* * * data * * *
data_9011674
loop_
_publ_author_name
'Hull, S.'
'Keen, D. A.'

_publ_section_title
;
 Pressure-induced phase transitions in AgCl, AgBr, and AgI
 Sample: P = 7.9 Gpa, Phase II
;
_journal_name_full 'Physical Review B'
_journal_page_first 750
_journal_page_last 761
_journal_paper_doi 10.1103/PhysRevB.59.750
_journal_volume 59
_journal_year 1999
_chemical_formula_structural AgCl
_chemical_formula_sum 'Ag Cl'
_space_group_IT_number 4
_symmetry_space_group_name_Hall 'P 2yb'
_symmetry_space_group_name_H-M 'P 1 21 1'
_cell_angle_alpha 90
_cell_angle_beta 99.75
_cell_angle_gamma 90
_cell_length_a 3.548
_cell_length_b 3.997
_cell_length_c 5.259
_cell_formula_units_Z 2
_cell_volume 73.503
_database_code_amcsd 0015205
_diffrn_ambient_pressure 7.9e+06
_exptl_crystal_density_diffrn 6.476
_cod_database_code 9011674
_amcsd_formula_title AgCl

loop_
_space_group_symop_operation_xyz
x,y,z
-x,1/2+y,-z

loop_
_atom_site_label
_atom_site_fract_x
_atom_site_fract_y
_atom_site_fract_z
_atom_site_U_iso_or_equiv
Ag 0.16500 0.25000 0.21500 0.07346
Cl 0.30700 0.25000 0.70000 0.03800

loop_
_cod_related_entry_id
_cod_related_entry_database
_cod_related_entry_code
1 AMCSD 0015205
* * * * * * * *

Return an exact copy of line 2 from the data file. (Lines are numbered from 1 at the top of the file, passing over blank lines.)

loop_